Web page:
The Tipton Daily Tribune from Tipton, Indiana on November 17, 1970 · Page 1
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The Tipton Daily Tribune from Tipton, Indiana · Page 1

Tipton, Indiana
Issue Date:
Tuesday, November 17, 1970
Page 1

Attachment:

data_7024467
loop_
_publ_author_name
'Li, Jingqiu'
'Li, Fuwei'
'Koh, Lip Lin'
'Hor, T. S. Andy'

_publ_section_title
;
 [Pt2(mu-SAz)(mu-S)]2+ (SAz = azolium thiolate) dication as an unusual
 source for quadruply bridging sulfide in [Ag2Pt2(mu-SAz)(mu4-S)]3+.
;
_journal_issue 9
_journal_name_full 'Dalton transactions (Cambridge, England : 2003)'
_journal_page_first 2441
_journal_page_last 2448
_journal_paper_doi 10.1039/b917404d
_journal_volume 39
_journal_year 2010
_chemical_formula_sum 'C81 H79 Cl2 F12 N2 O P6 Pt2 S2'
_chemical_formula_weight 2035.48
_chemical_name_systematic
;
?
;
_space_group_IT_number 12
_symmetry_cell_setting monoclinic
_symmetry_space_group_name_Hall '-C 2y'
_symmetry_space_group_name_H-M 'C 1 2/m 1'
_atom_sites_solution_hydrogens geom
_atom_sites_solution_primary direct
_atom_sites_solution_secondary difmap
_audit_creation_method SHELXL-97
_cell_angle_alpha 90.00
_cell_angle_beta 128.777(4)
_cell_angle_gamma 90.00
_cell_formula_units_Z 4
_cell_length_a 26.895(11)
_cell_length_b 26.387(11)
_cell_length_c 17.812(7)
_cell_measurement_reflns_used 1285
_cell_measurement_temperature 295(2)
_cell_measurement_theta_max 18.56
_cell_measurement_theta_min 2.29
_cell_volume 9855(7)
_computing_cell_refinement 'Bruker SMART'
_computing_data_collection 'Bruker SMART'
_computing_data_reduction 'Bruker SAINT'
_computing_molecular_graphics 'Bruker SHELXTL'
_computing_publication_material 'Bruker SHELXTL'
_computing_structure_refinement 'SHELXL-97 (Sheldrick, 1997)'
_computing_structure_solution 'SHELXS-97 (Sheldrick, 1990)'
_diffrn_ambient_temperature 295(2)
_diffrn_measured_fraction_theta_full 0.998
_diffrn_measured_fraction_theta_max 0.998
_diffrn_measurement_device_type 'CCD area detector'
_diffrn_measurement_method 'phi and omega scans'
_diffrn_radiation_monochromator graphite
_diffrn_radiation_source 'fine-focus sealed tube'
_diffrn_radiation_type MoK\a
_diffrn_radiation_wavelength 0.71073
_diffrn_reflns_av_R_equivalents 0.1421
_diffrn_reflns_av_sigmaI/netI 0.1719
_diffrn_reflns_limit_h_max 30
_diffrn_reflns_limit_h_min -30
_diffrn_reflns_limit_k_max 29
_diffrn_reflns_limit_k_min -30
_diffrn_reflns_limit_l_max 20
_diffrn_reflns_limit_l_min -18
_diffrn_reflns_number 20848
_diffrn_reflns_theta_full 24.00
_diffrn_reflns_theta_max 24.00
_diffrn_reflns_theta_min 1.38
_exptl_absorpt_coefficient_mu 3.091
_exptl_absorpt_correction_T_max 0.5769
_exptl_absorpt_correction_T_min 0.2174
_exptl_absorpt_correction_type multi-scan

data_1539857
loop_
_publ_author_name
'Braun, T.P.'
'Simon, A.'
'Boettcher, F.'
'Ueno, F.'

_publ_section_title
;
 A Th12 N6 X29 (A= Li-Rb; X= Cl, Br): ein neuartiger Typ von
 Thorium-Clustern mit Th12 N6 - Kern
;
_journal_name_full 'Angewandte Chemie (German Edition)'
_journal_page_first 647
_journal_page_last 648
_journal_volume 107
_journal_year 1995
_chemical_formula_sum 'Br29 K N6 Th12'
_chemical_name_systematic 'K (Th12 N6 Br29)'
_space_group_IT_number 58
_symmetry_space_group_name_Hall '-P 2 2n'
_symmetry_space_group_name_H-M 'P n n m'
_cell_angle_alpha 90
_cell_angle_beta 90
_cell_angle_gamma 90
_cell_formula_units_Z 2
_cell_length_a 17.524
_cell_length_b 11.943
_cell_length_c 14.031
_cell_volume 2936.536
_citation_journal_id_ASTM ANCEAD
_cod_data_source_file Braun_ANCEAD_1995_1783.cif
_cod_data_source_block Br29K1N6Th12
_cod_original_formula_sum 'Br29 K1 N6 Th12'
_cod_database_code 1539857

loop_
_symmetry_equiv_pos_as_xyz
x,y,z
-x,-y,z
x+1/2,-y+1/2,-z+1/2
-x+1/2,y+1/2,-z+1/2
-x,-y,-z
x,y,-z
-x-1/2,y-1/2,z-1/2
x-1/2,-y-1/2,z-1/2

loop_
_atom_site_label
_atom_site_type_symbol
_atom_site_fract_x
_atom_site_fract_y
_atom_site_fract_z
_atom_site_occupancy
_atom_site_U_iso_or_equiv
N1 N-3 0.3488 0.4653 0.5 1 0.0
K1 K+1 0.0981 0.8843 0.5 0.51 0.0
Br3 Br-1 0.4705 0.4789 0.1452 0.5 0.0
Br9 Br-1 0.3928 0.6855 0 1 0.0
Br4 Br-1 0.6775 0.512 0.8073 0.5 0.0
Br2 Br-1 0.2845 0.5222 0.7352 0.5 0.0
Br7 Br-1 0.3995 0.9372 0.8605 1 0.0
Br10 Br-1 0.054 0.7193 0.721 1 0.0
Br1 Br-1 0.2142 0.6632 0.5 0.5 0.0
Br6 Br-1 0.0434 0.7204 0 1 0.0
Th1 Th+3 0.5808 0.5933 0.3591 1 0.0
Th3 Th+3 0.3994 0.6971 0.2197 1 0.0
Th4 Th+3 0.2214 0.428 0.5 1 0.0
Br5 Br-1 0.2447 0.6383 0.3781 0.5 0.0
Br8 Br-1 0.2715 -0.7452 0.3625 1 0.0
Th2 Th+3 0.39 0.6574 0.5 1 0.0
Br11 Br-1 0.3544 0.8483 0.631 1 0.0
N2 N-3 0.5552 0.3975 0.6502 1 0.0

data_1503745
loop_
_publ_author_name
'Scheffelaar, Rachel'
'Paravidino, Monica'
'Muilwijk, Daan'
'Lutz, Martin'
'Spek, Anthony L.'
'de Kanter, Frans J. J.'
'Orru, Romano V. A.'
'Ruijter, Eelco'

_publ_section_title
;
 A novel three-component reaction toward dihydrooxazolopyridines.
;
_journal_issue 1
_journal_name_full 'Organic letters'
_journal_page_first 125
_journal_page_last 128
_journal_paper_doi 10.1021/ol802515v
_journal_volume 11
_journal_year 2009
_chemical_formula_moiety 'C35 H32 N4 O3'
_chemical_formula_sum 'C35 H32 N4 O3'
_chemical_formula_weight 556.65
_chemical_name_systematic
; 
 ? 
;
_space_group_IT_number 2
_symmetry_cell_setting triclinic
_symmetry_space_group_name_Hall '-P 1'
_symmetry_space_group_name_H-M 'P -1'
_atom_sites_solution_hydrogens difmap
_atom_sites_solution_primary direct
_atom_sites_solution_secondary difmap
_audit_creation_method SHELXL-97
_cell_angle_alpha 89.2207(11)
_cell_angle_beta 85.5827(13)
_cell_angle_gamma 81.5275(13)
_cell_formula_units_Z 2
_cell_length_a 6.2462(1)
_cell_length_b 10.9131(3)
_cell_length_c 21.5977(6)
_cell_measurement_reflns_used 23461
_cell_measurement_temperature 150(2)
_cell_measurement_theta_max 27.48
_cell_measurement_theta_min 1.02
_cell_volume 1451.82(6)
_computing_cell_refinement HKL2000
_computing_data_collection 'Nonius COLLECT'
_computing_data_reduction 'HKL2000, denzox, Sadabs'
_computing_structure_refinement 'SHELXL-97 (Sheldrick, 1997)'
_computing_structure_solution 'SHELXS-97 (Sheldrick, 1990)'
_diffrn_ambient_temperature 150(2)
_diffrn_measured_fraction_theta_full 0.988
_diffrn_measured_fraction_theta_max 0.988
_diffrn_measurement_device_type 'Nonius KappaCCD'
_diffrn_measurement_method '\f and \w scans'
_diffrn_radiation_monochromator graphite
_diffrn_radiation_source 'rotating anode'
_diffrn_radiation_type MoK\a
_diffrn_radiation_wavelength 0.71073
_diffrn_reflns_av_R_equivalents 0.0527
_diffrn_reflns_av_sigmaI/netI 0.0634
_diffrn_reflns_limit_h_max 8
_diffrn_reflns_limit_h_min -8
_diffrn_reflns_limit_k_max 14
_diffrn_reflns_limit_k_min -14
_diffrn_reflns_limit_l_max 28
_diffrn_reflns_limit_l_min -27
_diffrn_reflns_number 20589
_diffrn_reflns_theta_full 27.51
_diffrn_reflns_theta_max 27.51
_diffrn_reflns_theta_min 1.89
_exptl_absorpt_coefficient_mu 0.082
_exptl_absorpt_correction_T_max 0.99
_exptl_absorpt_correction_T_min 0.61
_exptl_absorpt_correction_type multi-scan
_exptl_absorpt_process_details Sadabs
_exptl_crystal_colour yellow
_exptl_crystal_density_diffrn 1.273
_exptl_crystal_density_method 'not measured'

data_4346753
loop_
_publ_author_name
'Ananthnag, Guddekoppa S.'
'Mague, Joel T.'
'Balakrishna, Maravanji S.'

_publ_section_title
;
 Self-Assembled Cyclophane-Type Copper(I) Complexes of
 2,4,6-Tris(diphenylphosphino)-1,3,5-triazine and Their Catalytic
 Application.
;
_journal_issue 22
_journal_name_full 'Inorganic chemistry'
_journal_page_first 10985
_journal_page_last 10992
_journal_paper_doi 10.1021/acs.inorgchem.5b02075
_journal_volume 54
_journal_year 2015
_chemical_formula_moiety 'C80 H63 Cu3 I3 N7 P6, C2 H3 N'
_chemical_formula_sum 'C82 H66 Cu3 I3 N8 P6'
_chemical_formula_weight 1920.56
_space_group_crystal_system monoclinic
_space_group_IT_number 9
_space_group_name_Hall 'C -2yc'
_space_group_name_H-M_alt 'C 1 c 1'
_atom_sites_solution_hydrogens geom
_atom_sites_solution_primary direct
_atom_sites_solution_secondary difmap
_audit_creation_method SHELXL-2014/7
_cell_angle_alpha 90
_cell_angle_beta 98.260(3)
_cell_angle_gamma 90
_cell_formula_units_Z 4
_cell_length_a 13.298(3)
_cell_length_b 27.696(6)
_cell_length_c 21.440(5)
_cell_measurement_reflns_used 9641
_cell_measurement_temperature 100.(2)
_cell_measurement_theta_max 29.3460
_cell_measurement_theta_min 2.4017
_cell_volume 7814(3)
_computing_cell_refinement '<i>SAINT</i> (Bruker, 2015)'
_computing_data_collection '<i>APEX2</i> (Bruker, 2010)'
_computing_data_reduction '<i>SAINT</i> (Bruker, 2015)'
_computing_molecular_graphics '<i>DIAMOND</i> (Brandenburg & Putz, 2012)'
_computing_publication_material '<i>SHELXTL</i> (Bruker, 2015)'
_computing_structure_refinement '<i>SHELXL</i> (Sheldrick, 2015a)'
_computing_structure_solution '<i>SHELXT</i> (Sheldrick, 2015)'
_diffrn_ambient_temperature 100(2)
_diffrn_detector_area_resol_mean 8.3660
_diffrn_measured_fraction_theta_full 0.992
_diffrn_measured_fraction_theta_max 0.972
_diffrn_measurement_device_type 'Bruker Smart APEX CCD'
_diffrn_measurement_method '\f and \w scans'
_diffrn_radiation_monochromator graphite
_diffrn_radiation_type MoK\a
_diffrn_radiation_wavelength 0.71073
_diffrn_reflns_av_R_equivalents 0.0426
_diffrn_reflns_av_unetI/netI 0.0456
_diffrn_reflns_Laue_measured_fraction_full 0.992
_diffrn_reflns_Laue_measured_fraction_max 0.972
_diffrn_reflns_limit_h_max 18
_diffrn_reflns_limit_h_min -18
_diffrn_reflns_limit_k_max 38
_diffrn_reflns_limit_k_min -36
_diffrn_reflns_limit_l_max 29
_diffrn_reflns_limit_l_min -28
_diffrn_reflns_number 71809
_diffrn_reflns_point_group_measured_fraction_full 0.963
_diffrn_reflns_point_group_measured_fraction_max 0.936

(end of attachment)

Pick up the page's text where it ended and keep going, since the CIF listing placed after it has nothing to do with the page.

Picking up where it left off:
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XMi rS? STITE "team ISDlA^APOIilSt l * w VOLUME 75, NO. 38 THE TIFTON (INDIANA) DAILY TRIBUNE TUESDAY. NOVEMBER 17. 1970 10£ PER COPY 45$ PER WEEK ENTERED AS SECOND CLASS MATTER OCTOBER 4. 1895. AT POST OFFICE IN TIPTON. INDIANA SECOND CLASS POSTAGE AT TIPTON. INDIANA 46072 Moonlight Madness Scheduled Tonight Shoppers are being given the opportunity to shop for special bargains tonight in Tipton as the Tipton Businessmen's Association sponsors "Moonlight Madness" sales from 7 p.m. until shoppers exhaust the supplies and energy. With Christmas just around the corner, shoppers are being given many outstanding bargains on items ideal for gift giving. Business establishments participating in Moonlight Madness sales are Western Auto Store, Zehner Shoe Store, Carroll's Men's Store; Falveys, Carter Supermarket, Danners, J. C. Penneys and Adler's Dress Shop. Shoppers are invited to Jim Dandy Drive-in for free coffee during the sale hours of 7 p.m. to 10 p.m. Turkey Winners Named Turkey winners at the annual Thanksgiving Euchre Party held at Tipton Armory Sunday were: D. Bragg, Allan Wilson and Gene Castor (high men play cards); Ann Tragesser, Lucy Castor and Geneva Bolander (high women playing cards); and Eddie Bragg and Vera Powell (most loans). Turkey winners listed were Margaret Wood, Virginia Reynolds, "Helen Weber, Loretta Altherr, Harold Ley, Louis Tragesser, Phil Ziegler, Jim Ripberger, Larry I. Mattingly and Bob Walsh. Door prize winners were Dick Whisler and Linda Wilson. Kiwanis-Farm Bureau Plan Farm-City Tour Highlights of the Farm City Night Banquet scheduled for November 30 at the 4-H and Community Building were related by Mrs. Paul Larson, womans leader.for Tipton County Farm Bureau at the monthly board meeting Monday evening. The pork ' chop dinner will be served by the Tipton County Home Extension Council. The pork chops will be barbecue on the Farm Bureau catercart. Max Crouch, vice chairman of Tipton County Farm Bureau is assisting Irle Bridge, president of Kiwanis Club, in planning a tour of local industries and farms. The tour will be climaxed with the barbecue pork chop dinner and guest speaker, Rev. Charles Wyle of Peoria, niinois. : Chairman Ned Kemper was in charge of the board meeting and devotions, "Where Beauty Lies" was related by Mrs. James McCorkle. Secretary's report was read by Mrs. Edith Johnson. Reservations have been made for several Tipton County Farm Bureau members to. attend the State Farm Bureau Convention in Indianapolis on November 22, 23 and 24 at the Murat Temple. Attending the National Farm Bureau Convention in Houston, Texas on December 7 to 10 will be Messers and Mesdames Ned Kemper, Max Crouch and Harry Hinkle. Dates for Farm Bureau Township Christmas parties announced at the meeting are Cicero, December 2 at the 4-H and Community Building; Jefferson, December 3 at Lions Club in Kempton and Madison, December 14 at the 4-H and Community Building. _ The December Farm Bureau board meeting will be at the home of Miss Ruth Wimer on December 21 at 7 p .m. Overseas Deadline Public Discussion " Tax Reform Needed " says Farm Bureau Spokesman K IWCflIS Meeting irle Bridge, president of Kiwanis Club; Harry Foreman, Tipton - Howard County Representative; Hollis Moon, Farm Bureau Director of Legislature Actions and Ray Noble, vice president of Kiwanis Club discuss tax changes needed following a meeting Monday night at the Bowl-O-Drome. ( Staff Photo By Pat Cline) Tax Reform Legislation to be proposed in 1971 was discussed Monday night by guest speaker Hollis Moon, lobbiest for Farm Bureau at Kiwanis Club meeting. The meeting which was open to the public was attended by only 18 persons at the Bowl-O-Drome. Mr. Moon was introduced by Ray Noble, vice president of the civic organization. "First priority facing the upcoming general session of legislature is the money problem facing the state," remarked Mr. Moon, "who has acted on behalf of Farm Bureau as lobbiest for the past seven sessions." "The question that needs answered is, 'how do we find adequate funds to meet the needs of the people.' As we examine our State Constitution we realize that we do not have home rule author­ ity which is granted to many other states. This means that everything involving local rule is. first granted by enactment by legislature," he stated. "If. sufficient revenue is not raised by legislature or sent back to local governments then the only option for local officials has for filling the need is through property tax which fills the gaps for services deligated to perform. We have experienced a heavier involvement of Federal Government in use of funds available to local communities. This is being done through bypassing the State buy has many 'strings attached' earmarking stipulations for use of Federal Funds," Moon explained. Jerry Smith Named Top Livestock Judge LAFAYETTE, Ind. (UPI)Purdue students learned today that their team beat Ohio State •last Saturday, after all. While the football teams were slogging it out in the Purdue stadium in a game OSU finally won 10-7, the livestock judging teams were engaged in a battle of brains at the Eastern National Livestock Show at Timo- niumn Md. . Purdue, scored 4,354 of a possible 5,000 points to edge OSU by 24 points— the same point spread by which the competi- tio was decided in Purdue's favor over Ohio State last year. Jerry Emith, Tipton, was top individual judge. Larry. Goct- schalk of South Whitley was 10th and Mark Ramsay, Waveland, 12th. • Capt. Caylor Receives .Distinguished; Flying Cross Deadline for mailing packages to servicemen overseas are November 20 for SAM airmail; Nov­ ember 27 for PAL (airlift on packages over five pounds) and December 11 for airmail. License Branch Closed Thursday Mrs. Edith Johnson, manager of the Tipton Auto License Branch Office in the County Courthouse announced that the branch office would be closed aU day Thursday, November 19 by orders of the State License Office. All Tipton personnel are directed to attend an Excise Tax School on Thursday at the Kokomo Auto License Office. Thursday is normally the. drivers exam day and all who are due for drivers exam or .renewal should make arrangements for a later date. The Distinguished Flying Cross was recently presented to Capt. Larry R. Caylor, son of Mr. and Mrs. Wayne Carson, route 5, Tipton. Caylor is a navigation bomba- dier assigned to the Flight Test Detachment,' Quality Control Division in the Directorate of Maintenance. The presentation was made to Captain Caylor by Major Gen. W.H. Reddell, SAAM A Commander. Capt. Caylor was cited for extraordinary achievement while participating in aerial flight as navigator aboard an HC-130P Aircraft over hostile territory in Southeast Asia on October 2, 1969. His citation read in part: "On that date. Captain Caylor Border Crossed In New Attack By KIM WILLENSON SAIGON (UPI)-About 7,000 South Vietnamese troops backed by tanks and helicopters crossed the border into Cambodia Monday in a two-pronged attack on Communist sanctuaries. They encountered little resistance and today turned up . a 254-ton arms cache. The South Vietnamese forces, pushing west and south from Pleiku in two operations, found the 254 tons of 85mm ammunition six miles inside Cambodia. It was the largest cache of artillery shells ever found in the Indochina War, military spokesmen said. Shortly after the cache was uncovered, there was a brief fight with Communist forces in the area, killing 11 while suffering no South Vietnamese casualties. The only other fight reported was a skirmish in the Se San River. Valley in which five. Communists were killed with no government casualties. . Communists launched their biggest attack this year on the sprawling Bien Hoa air base 14 miles northeast of Saigon. at dawn today, firing more than 10 Chinese-made 107mm rockets into the complex. Spokesmen said three Americans and a Vietnamese were killed and 25 other persons were wounded. Another Communist mortar attack also was reported on the northern headquarters of tte (Continued on page six) contributed immeasurable assistance in the successful recov- Capt.5 Larry Caylor ery of a downed aircrew member from an extremely hostile environment. •. "His accurate plotting of hostile gun positions and his. knowledge of their capabilities, enabled him to safely position the Rescue Forces so that a'quick and. effective rescue could be made. "Without Captain Caylor's assistance this recovery would have been infinitely more difficult if not impossible." Captain Caylor was assigned to Detachment 38 (Flight Test) on February 18, 1970. He previously served with the 39th Air Rescue and Recovery Squadron Military Airlift Command, Republic of Vietnam. Jr. High BB Double Header Tonight Tipton Junior Highs Seventh and Eighth grade basketball teams play a doubleheader at the Tipton High School gym tonight (Tuesday) against the Hamilton Heights counterparts. The games were moved to the big high school gym because of the added seating space. In. last weeks open^ ers with Windfall the Junior High gym was almost too small to care for the big crowd. The first game tonight is slated for 6:30 p.m. witlythe two seventh grades tangling. The two . eighth grades (will trade skills at 7:30 p.m. ^Admission will be adults 50 cents and students 35 cents. In last weeks games both Junior high coaches had 20 or more players in the lineups. J udge Blames Drug Abuse For 80 Percent of Crimes New Installation- Charles Sedam and Ray Croft, Block masonsjfinlshihg the 11 feet by 14 feet concrete block building which will house the Tipton Telephone Company's 75KW Auxiliary Electric Generator. The new building is located at the eastend of the Tipton Telephone Company, 117 East Washington" Street. The generator will be run on diesel fuel, wiU automatically turn on in the event of commercial electric failure and will operate for a minimum of one hour and an indefinite maximum until commercial electric service is restored. Too the auxiliary generator wiU start itself automatically once each week and run for one hour, so that the maintenance personnel will know it is operable. In the event it does not run itself on once each week, gauges will tell the personnel about the failure. Clifford Cook, maintenance manager, said this new auxiliary system and equipment is vital and necessary to the Tipton firm because the Tipton Exchange takes care of all telephone tolls and radio demands from Sharpsville, Goldsmith, Kempton, Windfall, Atlanta and Arcadia. Too, the unit will supply electric power to all of the Telephone building. The present building was constructed 14 years ago and the equipment moved into it in 1957. The old auxiliary system is a series of wet cell batteries and will supply electric power for only an hour or two. (Staff Photo by Eldon Cage) . _jr Cloud type - Strattus, clear Present temperature - 37 Maximum temperature - 39 Minimum temperature - 29 Wind Direction - South Wind Velocity - 4 mph Relative Humidity - 72% Precipitation - 0 Barometer Reading - 30.12 falling Forecast - Rain & warmer . By CAROL ANN ROSS WASHINGTON (UPI)-Three years ago when Judge Charles W. Halleck was appointed to the District of Columbia's Court of General Sessions, he was a gung-ho law and order man, right wing in his politics, and by his own testimony, a militant "square." He once told a couple of longhaired youths brought to court on marijuana charges: "If you come in here looking like a bunch of kooks and dressed up in crazy clothes and beads, you're going to befound guilty' before they call the case." In those days the judge wore his own hair conservatively trimmed in a crew-cut. But all that's changed now. His friends speak with awe of what they call "the radicalization of Charlie Halleck." The judge himself doesn't think it's so surprising that he should have altered his life-style and outlook. "It isn't just me that's changed, the whole system is changing —people are becoming aware of what's happening," he Said in an interview. Change is More Than Physical Halleck now appears in court wearing bell-bottom trousers and ankle-high black boots under his judicial robe. His graying hair has grown oyer his collar. His one clean-shaven face is now adorned by luxuriant sideburns, a mustache and a chin-beard. But the change goes beyond mere physical appearance. The judge once known for his aversion to hippies and for the long sentences he imposed on some defendants now prefers to hand down advice instead of jail terms. Indiana Outlook Indiana extended outlook for Thursday through Saturday: Mostly cloudy and mild with occasional periods of showers Thursday and Driday, ending : Saturday. Lows in the upper 30s. Highs upper 40s and 50s. He tells marijuana users who are haled before him that he doesn't care personally whether they want to "blow a little pot," but it's against the law and until Congress decides, to change the rules they will "have to get all the hash and marijuana out of their houses." Halleck is a former prosecutor. Navy officer, Subpoena server for the Senate Internal Security Committee and the son of-a former House Republican leader, Charles A. Halleck of Indiana. He was appointed to the bench in October, 1967, by President Lyndon B. Johnson.. The 42-year-old judge said his crime." transformation began about two years ago "when I saw all the people I was sending to jail were coming back." Social Problems Studied With that realization, he started to read books and studies of social problems. He also began to visit ' jails, reformatories and prisons "to see what we were doing with people." This convinced him that "long punitive sentences don't deter anything." Halleck is most concerned today about the number of drug-related crimes being committed.' he said that on any given day, 80 per cent of the criminal cases he handles involve drugs . one ' way or another. "The reason we have crime is all of the drugs. Do away with the drugs and it would get rid : of 80 per cent of the Despite his new approach, Halleck continues to have a reputation for strict sentencing in crimes of violence* He believes courts must deal firmly with "the sort of thing that makes the streets unsafe for people." "Indiana State Tax Structure is considered one of the best in the nation, as an excellent tax base. No state has found a way to raise sufficient revenue except by three major sources which are taking peoples accumulated wealth (property tax); taxing man's income and taxing man's spending (sales tax). Indiana uses all three of these revenue sources. The only thing wrong with the tax structure is that it is out of. balance. Right now people are mad about the periodic reassessment of property which has resulted in 50 to 60 percent increases in taxes. They are now bringing pressure upon the government for a proper balance. The-, 1970 property tax will put one billion dollars of revenue into 92 county court houses. What proportion, what fashion and Whose responsibility is it to balance this amount with other sources of revenue are questions being asked. Mr. Moon stated that Farm Bureau feels that the major problem lies in the financing the cost of education. We rely too heavily on property tax to support our , school systems. SLxty cents of every dollar is used for schools leaving 40 cents for the rest of expenditures from property tax revenue. 'Basic operating costs of schools in Indiana is costing nearly $900 million a year. With approximately one million children in Indiana attending school, it costs about §700 per child to educate him. We won't argue the cost but how do we pay for it. There is a need to find a way to shift the burden from services to the people. This can be done by placing a lid on property tax, and then finding another way to help finance the schools. Those communities who desire a higher quality of education beyond the" minimum standard can levy a special tax to cover the costs rather than expect property owners to foot most of the expense." Farm Bureau is not seeking a change in sales tax but are seeking an absolute limit for educational expenses paid out of property taxes," Moon concluded. Special guests at the meeting were Harry Foreman, Tipton- Howard County representative, and; Ned Kemper, president of Tipton County Farm Bureau. President Irle Bridge expressed his regret that the public did not attend the meeting ft> hear the problems of tax reform facing the upcoming general session. New Postal Rates New postal rates went into effect Saturday onfourth Class parcel post and catalog items. All customers using this class should check with the postoffices of their area to get the proper rate information. Tipton Postoffice officials aid the new rates were officials said the new rates were effective November 14. 0 ALBUQUERQUE, N.M.: R.W. Smith, the man on the right with the perplexed look, may not accept any wooden nickels, but he did take a wooden check weighing 80 pounds. Ross Manning, left, made out the check for work done by Smith's Auto Service. Smith said his main problem would be getting the check through a" bank teller's window. UPITELEPHOTO V